This facilitates early intervention and appropriate management of injuries, reducing the likelihood of further complications. In conclusion, safety in sports is a multifaceted concept encompassing injury prevention and performance enhancement. By implementing proper warm-up routines, using protective gear, emphasizing proper technique, implementing strength and conditioning programs, maintaining optimal nutrition and hydration, prioritizing rest and recovery, and fostering open communication, athletes can minimize the risk of injuries while maximizing their potential on the field or court. Ultimately, when safety is prioritized, athletes can fully enjoy the benefits of sports while reducing the potential for harm.Preventing Falls and Staying Steady: Injury Prevention for Seniors As we age, our bodies undergo various changes that can increase the risk of falls and injuries. Falls are a significant concern for seniors, as they can lead to serious consequences such as fractures, head injuries, and a loss of independence.
However, with proper awareness and preventive measures, seniors can reduce their risk and maintain their balance and mobility. Here are some essential tips for injury prevention for seniors. Stay physically active: Engaging in regular exercise is crucial for seniors to maintain strength, flexibility, and balance. Activities like walking, swimming, tai chi, and yoga can improve muscle tone and enhance stability, reducing the likelihood of falls. Keep your home safe: Conduct a thorough safety assessment of your living space. Remove tripping hazards like loose rugs and cluttered walkways. Install grab bars in the bathroom and ensure adequate lighting throughout your home. Make sure your stairs have handrails and are well lit. Check your medications: Certain medications can cause dizziness or drowsiness, increasing the risk of this page falls. Regularly review your medications with your doctor or pharmacist to identify any potential side effects.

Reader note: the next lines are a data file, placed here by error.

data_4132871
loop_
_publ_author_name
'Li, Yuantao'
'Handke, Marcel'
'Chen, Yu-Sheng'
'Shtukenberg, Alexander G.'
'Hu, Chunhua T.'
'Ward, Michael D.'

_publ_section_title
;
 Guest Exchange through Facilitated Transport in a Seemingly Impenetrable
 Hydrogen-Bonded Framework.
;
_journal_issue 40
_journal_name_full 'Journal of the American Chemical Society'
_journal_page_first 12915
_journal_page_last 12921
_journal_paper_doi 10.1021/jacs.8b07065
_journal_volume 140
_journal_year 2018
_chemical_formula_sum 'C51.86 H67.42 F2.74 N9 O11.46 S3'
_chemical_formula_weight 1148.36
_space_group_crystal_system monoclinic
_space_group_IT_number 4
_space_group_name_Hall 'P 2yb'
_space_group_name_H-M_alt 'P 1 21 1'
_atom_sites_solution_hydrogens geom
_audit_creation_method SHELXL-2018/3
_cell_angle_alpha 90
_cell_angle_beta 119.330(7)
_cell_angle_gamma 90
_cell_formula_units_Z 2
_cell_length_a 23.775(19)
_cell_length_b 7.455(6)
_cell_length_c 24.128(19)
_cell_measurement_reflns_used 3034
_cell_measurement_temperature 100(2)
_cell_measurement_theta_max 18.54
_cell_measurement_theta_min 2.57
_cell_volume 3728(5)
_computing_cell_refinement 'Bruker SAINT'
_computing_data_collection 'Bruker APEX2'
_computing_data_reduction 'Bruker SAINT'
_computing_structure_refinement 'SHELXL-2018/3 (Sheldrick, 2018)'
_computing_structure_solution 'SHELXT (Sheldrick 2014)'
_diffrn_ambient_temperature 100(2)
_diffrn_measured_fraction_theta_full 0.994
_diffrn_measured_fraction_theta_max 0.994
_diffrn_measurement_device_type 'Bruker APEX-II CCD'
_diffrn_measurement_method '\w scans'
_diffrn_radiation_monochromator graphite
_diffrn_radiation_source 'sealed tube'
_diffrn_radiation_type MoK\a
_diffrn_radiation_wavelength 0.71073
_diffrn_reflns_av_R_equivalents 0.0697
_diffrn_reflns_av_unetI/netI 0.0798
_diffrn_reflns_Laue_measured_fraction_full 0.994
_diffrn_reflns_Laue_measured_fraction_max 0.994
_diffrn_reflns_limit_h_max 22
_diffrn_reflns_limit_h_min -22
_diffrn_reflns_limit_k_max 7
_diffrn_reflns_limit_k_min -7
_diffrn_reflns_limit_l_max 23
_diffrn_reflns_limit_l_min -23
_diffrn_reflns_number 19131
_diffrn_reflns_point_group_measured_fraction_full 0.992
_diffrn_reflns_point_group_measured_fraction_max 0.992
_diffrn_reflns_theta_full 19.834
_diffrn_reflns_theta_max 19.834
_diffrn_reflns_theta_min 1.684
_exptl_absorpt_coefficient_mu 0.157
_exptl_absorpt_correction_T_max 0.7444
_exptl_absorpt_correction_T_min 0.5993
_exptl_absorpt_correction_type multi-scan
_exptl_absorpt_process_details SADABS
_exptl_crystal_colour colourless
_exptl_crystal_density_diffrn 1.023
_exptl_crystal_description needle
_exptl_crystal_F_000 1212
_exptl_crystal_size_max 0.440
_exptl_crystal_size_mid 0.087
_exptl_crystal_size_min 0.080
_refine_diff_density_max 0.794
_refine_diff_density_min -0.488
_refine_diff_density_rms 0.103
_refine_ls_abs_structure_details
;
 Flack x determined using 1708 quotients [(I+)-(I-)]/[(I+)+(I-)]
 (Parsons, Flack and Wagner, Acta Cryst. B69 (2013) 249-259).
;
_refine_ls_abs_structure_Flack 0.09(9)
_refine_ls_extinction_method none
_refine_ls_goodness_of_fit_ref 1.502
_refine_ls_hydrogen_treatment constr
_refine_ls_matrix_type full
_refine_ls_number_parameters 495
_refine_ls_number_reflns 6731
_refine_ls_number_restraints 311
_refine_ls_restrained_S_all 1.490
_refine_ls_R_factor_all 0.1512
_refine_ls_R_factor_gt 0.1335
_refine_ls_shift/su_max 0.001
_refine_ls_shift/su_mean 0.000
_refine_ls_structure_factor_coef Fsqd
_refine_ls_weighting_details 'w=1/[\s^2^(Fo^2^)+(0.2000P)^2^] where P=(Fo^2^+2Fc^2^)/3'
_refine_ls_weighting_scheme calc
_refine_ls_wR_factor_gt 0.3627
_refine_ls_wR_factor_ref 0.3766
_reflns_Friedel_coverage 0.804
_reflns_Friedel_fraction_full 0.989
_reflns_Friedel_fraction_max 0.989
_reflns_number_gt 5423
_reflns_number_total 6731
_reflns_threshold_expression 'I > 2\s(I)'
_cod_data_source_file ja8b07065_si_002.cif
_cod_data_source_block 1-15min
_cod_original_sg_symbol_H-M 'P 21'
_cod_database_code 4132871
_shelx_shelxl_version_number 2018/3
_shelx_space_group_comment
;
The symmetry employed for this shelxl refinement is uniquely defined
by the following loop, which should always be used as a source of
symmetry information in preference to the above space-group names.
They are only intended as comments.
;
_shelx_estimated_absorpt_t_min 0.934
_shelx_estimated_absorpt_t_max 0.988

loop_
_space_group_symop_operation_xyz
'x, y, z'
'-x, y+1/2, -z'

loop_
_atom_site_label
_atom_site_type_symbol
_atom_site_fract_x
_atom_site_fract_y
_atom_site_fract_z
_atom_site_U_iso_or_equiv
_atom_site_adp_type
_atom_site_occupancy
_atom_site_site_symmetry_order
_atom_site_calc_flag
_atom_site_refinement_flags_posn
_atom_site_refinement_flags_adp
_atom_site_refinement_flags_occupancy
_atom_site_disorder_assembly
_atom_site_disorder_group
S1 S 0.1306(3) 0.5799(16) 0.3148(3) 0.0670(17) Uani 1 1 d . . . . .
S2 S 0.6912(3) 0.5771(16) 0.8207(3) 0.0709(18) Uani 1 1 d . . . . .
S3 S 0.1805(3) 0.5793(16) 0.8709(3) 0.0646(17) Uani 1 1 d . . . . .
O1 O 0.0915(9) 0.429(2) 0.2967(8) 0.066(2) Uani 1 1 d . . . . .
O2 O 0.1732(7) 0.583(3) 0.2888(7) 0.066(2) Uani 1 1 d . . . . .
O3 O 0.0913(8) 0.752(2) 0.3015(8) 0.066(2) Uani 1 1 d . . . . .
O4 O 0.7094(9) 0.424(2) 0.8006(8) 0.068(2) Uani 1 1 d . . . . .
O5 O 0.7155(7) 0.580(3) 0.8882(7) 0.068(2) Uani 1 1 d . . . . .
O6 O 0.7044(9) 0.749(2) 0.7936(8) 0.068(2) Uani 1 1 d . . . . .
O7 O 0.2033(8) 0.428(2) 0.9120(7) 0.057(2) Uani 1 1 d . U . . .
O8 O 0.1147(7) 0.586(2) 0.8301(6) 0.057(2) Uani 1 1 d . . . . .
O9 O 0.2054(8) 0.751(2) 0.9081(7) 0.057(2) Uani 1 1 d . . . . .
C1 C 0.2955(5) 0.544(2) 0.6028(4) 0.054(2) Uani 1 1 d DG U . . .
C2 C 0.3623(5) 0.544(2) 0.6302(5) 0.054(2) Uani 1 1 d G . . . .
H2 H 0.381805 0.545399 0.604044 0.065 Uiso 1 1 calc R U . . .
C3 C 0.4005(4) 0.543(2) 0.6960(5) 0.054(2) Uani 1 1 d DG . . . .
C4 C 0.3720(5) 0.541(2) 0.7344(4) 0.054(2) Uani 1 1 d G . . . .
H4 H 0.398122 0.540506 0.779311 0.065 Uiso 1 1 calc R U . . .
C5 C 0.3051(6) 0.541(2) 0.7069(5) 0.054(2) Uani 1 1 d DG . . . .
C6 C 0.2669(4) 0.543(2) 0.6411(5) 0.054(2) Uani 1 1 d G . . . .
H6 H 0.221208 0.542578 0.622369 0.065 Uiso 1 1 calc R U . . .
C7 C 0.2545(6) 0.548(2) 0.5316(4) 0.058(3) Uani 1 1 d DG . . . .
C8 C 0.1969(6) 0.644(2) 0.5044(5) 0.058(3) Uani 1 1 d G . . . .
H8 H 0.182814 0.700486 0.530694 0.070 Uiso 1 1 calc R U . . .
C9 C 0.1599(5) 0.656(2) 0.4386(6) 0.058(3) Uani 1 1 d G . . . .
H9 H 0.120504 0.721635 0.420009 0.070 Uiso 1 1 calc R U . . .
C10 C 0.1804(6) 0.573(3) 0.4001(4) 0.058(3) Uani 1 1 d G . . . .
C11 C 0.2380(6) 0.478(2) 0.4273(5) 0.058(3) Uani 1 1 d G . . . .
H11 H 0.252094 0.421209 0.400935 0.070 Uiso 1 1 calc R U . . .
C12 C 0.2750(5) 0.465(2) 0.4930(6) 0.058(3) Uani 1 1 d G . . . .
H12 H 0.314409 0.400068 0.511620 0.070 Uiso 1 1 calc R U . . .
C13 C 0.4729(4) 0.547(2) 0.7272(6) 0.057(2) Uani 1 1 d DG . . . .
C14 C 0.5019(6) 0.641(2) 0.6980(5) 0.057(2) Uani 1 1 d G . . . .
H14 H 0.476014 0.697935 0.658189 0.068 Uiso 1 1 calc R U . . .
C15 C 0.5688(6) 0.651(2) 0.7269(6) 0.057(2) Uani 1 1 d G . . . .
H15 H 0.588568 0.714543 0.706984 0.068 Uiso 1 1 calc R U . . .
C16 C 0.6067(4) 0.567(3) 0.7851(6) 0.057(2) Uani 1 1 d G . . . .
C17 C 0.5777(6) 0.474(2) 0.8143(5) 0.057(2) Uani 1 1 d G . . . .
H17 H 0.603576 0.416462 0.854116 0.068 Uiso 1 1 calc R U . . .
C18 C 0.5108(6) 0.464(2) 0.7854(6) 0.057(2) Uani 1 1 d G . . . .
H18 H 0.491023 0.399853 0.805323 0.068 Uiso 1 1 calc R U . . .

Follow the prescribed dosage and be cautious when taking new medications. Get regular vision and hearing check-ups: Poor vision and hearing impairments can contribute to falls. Schedule regular eye and ear exams to address any issues promptly. Ensure your eyeglasses and hearing aids are up to date and functioning properly. Wear appropriate footwear: Choose sturdy, well-fitting shoes with non-slip soles to provide better stability. Avoid wearing high heels, flip-flops, or shoes with smooth bottoms, as they can increase the risk of slipping. Take care of your overall health: Maintain a healthy lifestyle by eating a balanced diet, staying hydrated, and getting enough sleep. Address any chronic conditions or medical concerns promptly, as they can affect your balance and mobility.